Saturday 27 September 2008

On ordering adverbials

A correspondent cites these sentences from a grammar book:

I'll meet you _____.
(a) on Sunday at 8 o'clock at Heathrow Airport
(b) at Heathrow Airport at 8 o'clock on Sunday
(c) at Heathrow Airport on Sunday at 8 o'clock

Apparently his key says that only (b) is acceptable. He asks if the others are ungrammatical.

Not in the slightest! Though that isn't to say that they would all be equally frequent. Grammar books point out positional preferences governing adverbials of place, time, manner, and so on. But all options will be heard - including the other three possibilities.

(d) at 8 o'clock on Sunday at Heathrow Airport
(e) at 8 o'clock at Heathrow Airport on Sunday
(f) on Sunday at Heathrow Airport at 8 o'clock

Which will be used, on any particular occasion, depends on many factors. Here are a few:

- the preceding context: e.g. if the preceding question had been 'Where shall we meet - and when?' that would privilege reply (b) or (c), whereas 'When shall we meet - and where?' would privilege (a) or (d).

- rhythm: the strong stresses on 'Heathrow Airport' disturb the underlying stress-timed rhythm less if they are in final position.

- weight: longer elements tend to occur later in the sentence, which motivates the use of 'Heathrow Airport' in final position.

- emphasis expressed by tonicity, usually on the last content word: this could push any of the three elements into final position, depending on which meaning is most in mind - time, day, or place.

- tone-unit divisions, which would allow a distribution of emphasis onto more than one element, if the speaker wanted to draw attention to two of the elements, or all three ('Now listen carefully: At 8 o'clock / On Sunday / At Heathrow Airport'), in which case any sequence is equally possible.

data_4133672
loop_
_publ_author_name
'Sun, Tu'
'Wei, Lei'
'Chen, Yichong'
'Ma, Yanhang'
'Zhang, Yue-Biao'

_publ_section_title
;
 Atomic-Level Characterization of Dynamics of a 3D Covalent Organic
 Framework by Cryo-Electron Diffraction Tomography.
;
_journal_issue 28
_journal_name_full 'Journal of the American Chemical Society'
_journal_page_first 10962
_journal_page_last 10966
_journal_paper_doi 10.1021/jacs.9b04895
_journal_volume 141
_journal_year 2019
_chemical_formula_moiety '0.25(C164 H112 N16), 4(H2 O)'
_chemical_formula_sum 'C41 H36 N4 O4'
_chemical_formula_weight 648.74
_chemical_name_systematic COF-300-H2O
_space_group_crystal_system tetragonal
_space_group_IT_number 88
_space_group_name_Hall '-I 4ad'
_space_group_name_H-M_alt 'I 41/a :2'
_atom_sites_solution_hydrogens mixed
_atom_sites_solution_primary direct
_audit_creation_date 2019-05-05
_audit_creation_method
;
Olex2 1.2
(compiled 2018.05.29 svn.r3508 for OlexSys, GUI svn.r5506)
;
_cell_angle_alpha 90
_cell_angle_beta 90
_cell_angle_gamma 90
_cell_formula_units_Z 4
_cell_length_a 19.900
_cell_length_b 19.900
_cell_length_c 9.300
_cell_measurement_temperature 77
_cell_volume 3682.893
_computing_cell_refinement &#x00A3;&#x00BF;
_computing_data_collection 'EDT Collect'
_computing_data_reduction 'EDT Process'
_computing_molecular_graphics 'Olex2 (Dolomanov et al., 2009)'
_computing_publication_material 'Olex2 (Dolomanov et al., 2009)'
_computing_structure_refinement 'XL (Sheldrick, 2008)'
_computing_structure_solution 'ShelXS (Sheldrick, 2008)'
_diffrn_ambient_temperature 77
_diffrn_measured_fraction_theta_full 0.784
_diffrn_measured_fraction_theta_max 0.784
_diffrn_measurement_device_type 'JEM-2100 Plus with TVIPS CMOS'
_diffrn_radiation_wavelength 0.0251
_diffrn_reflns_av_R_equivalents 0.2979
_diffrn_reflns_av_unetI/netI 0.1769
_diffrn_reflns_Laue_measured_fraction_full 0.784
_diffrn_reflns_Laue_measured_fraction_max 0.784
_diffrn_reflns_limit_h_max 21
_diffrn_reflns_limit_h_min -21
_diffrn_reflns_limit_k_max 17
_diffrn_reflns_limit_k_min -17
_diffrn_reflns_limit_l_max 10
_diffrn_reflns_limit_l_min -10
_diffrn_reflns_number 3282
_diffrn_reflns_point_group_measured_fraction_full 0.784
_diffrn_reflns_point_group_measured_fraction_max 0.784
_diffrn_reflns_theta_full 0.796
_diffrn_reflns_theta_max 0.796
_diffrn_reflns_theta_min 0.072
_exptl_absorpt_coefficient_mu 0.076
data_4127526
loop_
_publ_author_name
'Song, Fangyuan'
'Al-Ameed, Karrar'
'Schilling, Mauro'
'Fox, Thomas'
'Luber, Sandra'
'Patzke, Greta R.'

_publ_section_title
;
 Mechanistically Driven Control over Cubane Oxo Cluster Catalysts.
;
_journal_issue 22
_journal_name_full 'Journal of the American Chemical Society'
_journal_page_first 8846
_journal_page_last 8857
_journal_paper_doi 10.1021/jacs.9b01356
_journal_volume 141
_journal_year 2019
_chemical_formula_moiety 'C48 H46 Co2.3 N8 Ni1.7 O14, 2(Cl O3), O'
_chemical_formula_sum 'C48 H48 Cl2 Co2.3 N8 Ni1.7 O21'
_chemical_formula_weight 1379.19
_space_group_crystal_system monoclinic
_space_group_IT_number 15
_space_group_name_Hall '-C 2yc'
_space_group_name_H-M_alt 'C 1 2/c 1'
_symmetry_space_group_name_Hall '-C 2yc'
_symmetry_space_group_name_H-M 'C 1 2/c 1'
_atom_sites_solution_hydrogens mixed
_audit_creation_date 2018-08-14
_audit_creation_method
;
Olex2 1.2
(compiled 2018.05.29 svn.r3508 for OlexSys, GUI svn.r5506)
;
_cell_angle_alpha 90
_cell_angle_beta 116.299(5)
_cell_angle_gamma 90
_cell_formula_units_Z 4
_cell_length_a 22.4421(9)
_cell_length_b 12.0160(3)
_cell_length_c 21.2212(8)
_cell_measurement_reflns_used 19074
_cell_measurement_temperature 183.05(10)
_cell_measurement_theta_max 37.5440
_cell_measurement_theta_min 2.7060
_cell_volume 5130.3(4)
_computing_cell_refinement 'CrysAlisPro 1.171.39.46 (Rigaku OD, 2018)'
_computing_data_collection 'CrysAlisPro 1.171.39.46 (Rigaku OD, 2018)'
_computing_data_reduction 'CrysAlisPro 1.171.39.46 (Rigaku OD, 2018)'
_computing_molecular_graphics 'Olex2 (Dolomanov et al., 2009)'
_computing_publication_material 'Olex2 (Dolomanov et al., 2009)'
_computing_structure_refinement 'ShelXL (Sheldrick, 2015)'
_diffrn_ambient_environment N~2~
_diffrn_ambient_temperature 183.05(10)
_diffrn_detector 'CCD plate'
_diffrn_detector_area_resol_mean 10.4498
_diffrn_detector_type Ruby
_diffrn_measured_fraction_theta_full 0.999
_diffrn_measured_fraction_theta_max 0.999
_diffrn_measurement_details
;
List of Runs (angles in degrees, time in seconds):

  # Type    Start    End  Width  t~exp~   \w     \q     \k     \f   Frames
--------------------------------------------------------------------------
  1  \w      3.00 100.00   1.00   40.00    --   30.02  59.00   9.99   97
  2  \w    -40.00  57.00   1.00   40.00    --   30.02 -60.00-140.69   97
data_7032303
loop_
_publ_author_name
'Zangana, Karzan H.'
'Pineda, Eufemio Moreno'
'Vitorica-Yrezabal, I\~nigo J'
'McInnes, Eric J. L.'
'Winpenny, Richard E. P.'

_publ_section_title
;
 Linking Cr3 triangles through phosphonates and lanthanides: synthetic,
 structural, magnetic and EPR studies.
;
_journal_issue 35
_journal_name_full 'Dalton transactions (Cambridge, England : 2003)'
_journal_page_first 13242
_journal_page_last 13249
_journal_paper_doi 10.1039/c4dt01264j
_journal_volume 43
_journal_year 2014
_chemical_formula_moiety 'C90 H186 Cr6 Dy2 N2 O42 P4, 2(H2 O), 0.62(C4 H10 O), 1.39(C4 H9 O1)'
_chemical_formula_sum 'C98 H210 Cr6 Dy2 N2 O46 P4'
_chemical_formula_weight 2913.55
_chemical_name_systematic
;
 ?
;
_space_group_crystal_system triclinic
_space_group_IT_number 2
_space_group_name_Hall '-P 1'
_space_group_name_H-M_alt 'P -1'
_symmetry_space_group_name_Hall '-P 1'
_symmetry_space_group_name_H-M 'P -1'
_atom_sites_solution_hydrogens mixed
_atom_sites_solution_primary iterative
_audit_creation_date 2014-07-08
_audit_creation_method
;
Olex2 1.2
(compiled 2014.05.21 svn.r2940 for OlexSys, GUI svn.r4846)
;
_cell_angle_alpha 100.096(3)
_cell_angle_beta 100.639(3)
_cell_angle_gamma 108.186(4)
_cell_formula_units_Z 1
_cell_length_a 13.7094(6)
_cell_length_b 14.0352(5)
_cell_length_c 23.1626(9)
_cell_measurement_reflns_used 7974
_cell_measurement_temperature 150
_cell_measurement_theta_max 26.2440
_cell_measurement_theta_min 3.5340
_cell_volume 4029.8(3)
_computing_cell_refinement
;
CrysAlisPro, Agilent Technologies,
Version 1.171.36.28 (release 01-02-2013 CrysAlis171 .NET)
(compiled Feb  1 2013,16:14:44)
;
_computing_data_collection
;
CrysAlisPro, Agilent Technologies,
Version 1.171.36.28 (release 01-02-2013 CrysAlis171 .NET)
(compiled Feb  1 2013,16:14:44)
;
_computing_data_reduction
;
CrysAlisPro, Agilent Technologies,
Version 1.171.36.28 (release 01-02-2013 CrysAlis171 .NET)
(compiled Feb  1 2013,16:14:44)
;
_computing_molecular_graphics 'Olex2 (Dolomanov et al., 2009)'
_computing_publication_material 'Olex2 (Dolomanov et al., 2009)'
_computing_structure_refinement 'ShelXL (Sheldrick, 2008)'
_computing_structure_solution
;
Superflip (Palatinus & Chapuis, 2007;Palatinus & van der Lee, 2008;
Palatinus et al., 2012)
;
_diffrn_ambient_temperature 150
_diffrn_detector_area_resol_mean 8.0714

- semantic bonding between the verb and the following adverbial: the locative element in the meaning of meet is stronger than the temporal, and would pull 'Heathrow Aiport' towards the verb.

- other stylistic factors: for example, whether there is structural parallelism between this sentence and others in the surrounding discourse, or whether a rhetorical contrast of some kind is being made.

These factors pull our intuition in different directions, of course. We must expect considerable usage variation here.

Friday 26 September 2008

On contacting

A correspondent writes to ask whether I've heard the usage to contact someone with someone. He had come across it on the Jajah website, as follows:
'I use JAJAH to contact my clients with overseas developers' - a comment made by someone from California.

No, I've not come across this, as an equivalent to 'put in contact with'. It feels like a usage which could easily grow, though, as it's a natural semantic extension and it has succinctness on its side (one word instead of three). But it will certainly arouse controversy. Indeed, contact aroused the disapproval of usage pundits from the moment it was first used as a transitive verb, in its sense of 'be in communication with', in the USA in the 1920s. So this new usage will certainly attract the critics, if it catches on. Has anyone else seen or heard it?